Activated from the Triple-A disabled list a little more than a week ago. Seems like a good bet for a call-up if only because he’s a familiar face who’s had some big league success — granted, with some inconsistency — in the past. Only reason not to bring him up would be if the Yankees are going to give his 40-man spot to someone else.
RHP Matt Daley
The Yankees have carried Daley in their bullpen a decent amount this season. He’s a lot like Claiborne in that the only reason not to bring him up would be to immediately give his 40-man spot to someone else. Might depend on whether the Yankees think some of their younger relievers can legitimately help in the short term. If they’re not convinced, they could use Daley in September and still give his spot to someone else over the winter. (Completely forgot Daley’s on the disabled list, which would seem to make him far more of a DFA candidate than a call-up candidate)
RHP Bryan Mitchell
For a long time, Mitchell was far more potential than actual results. But since a mid-season bump to Triple-A, Mitchell’s numbers have been pretty good (with two pretty ugly starts mixed in). Seems telling that on Saturday the Yankees had both Mitchell and Chase Whitley pitch two innings of relief. Seems like the kind of thing they’d do to keep each guy on track for a Tuesday call-up.
RHP Jose Ramirez
Injured and not a call-up candidate. Question is whether the Yankees would be willing to basically give Ramirez a month of big league pay and service time so that they can transfer him to the 60-day disabled list and open his 40-man spot for someone else. Could happen, but it’s a rarity.
RHP Chase Whitley
Probably the biggest call-up lock of the bunch. Whitley was sent down when the Yankees finally needed a full four-man bench, and he’ll almost certainly return to give them another long man in the bullpen. Although the Yankees left Whitley exposed to the Rule 5 last winter, he’s likely done enough this season to keep his 40-man spot through the offseason to enter spring training as a long relief (and possibly rotation) candidate.
HITTERS ON THE 40-MAN ROSTER
Now that Zelous Wheeler is back in the big leagues, the Yankees have six minor league position players on the 40-man roster, and not one of them is an infielder. The question is how many extra catchers and outfielders the Yankees really want/need for the final month of the season.
OF Zoilo Almonte
Another strong bet for a call-up. Although Almonte is a switch hitter, his potential impact comes as a left-handed power bat who can play the outfield corners and possibly provide some pop. That said, when Almonte’s been up previously this season, Joe Girardi has been hesitant to use him. As a September call-up, he’d probably be a fifth outfielder at best behind fourth outfielder Ichiro Suzuki. Good be to be called up, just not a good bet to see much playing time unless the Yankees fall completely out of the race.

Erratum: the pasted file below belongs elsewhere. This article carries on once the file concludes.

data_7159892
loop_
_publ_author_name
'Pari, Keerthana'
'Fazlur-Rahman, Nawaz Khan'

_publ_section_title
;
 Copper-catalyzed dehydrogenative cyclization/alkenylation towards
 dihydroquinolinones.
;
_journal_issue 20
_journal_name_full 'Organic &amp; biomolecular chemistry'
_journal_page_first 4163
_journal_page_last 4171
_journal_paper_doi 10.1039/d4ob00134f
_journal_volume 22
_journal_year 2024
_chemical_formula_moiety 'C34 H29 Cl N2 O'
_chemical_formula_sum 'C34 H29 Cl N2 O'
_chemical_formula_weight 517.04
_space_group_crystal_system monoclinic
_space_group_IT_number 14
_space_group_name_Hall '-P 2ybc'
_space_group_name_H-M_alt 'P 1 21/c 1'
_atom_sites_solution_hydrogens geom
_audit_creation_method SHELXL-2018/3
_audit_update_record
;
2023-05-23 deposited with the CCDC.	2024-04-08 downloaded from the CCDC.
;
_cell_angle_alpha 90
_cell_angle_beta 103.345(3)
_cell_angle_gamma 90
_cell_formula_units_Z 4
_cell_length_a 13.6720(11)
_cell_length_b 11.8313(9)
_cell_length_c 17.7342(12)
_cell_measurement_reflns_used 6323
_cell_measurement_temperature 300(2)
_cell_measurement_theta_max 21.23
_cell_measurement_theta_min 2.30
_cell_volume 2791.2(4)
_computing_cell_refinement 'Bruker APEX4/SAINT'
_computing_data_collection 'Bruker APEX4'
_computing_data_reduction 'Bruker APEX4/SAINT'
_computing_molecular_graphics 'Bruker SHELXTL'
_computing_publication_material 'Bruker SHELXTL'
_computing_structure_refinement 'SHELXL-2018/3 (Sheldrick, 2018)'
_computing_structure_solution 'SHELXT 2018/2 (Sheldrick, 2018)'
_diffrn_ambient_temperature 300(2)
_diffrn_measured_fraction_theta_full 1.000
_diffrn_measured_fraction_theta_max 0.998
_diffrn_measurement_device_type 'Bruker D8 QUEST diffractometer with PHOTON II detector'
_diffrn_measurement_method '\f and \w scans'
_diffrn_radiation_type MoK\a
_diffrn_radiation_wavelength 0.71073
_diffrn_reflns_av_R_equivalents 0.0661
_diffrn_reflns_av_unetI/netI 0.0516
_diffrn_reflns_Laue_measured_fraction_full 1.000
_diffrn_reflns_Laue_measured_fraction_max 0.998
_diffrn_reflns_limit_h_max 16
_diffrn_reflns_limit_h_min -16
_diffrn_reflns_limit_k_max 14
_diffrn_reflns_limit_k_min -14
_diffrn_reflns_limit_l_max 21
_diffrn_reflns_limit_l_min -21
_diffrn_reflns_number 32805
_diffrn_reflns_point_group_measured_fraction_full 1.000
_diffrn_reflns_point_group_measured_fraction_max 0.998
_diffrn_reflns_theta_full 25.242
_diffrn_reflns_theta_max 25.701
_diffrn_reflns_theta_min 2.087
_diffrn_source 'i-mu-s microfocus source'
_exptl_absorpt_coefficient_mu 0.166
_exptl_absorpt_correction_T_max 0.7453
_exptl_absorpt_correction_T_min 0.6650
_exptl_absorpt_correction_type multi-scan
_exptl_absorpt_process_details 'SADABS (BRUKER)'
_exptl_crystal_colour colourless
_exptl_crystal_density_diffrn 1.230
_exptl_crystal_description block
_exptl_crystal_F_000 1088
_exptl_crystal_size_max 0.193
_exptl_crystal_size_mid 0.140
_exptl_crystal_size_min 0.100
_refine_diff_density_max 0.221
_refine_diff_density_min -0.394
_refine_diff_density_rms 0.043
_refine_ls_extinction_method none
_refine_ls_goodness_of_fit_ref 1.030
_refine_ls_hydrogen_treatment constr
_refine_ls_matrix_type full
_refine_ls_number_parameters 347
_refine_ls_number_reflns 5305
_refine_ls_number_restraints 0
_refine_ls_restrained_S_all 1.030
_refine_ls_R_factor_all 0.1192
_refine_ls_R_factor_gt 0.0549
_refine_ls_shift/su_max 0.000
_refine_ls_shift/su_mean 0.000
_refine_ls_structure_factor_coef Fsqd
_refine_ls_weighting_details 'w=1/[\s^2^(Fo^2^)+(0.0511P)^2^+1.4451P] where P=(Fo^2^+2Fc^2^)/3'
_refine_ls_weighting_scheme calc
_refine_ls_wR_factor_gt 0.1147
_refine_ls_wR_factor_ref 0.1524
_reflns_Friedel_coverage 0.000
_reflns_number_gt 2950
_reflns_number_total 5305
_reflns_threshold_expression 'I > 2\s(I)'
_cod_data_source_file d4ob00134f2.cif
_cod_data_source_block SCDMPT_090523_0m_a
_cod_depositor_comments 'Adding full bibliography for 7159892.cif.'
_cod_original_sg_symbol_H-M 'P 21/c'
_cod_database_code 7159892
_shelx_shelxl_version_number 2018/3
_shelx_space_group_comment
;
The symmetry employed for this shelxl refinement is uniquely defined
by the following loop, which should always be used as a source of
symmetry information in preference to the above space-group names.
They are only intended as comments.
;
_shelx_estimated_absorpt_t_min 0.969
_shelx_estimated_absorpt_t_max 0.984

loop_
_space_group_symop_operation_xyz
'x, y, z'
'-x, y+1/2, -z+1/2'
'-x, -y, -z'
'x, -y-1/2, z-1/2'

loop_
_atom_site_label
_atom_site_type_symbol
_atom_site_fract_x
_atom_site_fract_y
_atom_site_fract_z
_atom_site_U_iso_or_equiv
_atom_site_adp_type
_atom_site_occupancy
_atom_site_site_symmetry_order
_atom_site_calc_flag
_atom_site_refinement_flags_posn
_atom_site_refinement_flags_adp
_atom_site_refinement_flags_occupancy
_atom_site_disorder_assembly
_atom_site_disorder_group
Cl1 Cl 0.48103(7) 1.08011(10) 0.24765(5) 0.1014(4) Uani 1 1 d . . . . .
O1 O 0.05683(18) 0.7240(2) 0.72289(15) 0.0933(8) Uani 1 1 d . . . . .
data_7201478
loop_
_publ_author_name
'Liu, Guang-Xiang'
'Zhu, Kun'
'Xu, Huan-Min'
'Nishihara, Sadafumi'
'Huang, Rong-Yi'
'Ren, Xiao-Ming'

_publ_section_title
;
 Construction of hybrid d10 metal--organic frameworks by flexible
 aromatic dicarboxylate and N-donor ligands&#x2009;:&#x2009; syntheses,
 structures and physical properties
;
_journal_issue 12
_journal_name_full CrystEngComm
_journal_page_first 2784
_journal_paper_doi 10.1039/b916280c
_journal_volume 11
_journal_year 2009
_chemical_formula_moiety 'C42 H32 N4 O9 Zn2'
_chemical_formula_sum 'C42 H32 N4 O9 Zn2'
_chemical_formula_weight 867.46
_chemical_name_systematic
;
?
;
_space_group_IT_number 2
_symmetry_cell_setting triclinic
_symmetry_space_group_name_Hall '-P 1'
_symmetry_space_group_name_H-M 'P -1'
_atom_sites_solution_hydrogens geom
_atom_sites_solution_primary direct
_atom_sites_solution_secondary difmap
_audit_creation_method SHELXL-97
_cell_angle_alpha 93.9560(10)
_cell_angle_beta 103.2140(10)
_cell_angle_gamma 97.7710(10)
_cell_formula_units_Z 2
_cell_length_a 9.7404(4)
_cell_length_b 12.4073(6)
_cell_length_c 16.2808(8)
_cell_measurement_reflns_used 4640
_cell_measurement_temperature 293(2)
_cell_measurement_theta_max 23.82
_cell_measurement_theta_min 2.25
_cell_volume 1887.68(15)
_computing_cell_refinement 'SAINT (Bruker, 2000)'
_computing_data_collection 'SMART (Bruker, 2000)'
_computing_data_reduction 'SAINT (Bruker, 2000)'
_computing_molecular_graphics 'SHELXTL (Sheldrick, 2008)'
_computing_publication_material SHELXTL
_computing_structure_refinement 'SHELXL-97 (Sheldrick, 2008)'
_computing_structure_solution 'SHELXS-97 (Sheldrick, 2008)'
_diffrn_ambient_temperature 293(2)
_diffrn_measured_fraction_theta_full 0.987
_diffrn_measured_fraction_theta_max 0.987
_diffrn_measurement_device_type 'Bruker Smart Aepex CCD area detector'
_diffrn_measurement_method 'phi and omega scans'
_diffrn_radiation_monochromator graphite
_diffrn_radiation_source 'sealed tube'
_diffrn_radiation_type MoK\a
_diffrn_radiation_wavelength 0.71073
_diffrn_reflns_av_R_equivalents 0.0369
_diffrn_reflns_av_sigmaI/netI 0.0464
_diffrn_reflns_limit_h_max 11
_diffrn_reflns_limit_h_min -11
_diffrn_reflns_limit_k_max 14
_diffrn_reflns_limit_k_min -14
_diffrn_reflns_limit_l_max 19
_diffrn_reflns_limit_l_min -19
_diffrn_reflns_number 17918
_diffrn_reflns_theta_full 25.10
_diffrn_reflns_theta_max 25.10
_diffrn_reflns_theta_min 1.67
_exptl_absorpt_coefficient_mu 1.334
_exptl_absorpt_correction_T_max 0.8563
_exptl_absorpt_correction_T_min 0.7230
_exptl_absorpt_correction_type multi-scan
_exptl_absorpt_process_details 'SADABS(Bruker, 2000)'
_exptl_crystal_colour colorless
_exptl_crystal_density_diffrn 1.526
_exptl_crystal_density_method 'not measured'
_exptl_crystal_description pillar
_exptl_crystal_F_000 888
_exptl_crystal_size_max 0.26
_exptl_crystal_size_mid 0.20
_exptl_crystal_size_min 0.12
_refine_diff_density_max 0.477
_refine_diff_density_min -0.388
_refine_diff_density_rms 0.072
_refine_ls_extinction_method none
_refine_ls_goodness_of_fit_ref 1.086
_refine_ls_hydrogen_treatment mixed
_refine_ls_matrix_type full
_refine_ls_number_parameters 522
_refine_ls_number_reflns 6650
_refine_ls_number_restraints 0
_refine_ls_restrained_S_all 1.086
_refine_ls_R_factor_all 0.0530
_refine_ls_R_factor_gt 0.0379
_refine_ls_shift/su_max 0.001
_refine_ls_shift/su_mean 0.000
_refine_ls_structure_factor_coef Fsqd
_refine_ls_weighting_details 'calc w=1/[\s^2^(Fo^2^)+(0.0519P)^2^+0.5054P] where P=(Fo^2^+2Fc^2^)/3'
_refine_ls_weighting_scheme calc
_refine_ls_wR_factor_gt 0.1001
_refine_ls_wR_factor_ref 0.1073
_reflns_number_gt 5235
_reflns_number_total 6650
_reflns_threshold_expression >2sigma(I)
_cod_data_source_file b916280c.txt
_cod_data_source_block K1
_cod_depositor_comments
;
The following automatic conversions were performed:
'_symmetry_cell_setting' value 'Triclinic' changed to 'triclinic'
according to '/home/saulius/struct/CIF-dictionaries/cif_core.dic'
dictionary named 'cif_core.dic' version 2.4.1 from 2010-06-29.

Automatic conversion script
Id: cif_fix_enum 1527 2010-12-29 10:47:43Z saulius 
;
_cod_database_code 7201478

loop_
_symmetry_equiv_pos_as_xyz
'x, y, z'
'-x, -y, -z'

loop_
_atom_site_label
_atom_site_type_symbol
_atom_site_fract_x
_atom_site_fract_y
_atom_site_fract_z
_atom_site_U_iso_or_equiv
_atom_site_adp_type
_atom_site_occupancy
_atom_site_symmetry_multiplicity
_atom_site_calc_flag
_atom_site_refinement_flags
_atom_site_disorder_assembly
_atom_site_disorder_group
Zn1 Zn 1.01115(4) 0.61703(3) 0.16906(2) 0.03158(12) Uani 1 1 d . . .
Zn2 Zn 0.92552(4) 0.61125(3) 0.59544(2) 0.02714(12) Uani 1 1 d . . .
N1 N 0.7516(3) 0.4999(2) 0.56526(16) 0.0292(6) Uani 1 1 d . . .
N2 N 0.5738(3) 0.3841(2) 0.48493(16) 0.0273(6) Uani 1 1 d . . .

OF Ramon Flores
Two ways to look at this one. On the one hand, Flores had a nice year in Triple-A and has some tools that could come in handy. On the other hand, he missed much of the year with an ankle injury, and aside from one huge game, he really hasn’t hit much since coming off the disabled list. Do the Yankees really have any kind of role for another left-handed outfielder? Especially if Almonte comes up, how is Flores going to get any sort of playing time?
OF Slade Heathcott
Out with yet another injury and not a call-up candidate. Upside is still significant enough that I have to believe the Yankees would strongly prefer not to put him on the 60-day disabled list and start any sort of big league clock, but it’s also becoming hard to ignore the fact that his star has faded considerably. Just hasn’t stayed healthy enough to have any real idea what to expect from him going foward.
C John Ryan Murphy / C Austin Romine
Two different guys, but it’s pretty hard to separate them at this point. Neither put up particularly good numbers in Triple-A this season, but each one has enough big league experience to serve as a dependable third catcher for the final month. On his own, either one would be a lock for September. With both on the roster, the question is whether the Yankees will call up both or simply chose one.
C Gary Sanchez
Still might be the Yankees top hitting prospect this side of Aaron Judge, but his Double-A numbers aren’t overwhelming and the Yankees already have more catchers than they need with Murphy and Romine in the September mix. Maybe the Yankees have seen something from Sanchez and want to reward him, but it seems more likely that they’ll go with one or two of the more experienced young catchers and let Sanchez begin making his big league case next season in Triple-A.
ON THE 15-DAY DISABLED LIST
Two players are still taking up spots on the 40-man roster without being healthy enough to join the active roster. Activating either one of these two would essentially count as another September call-up.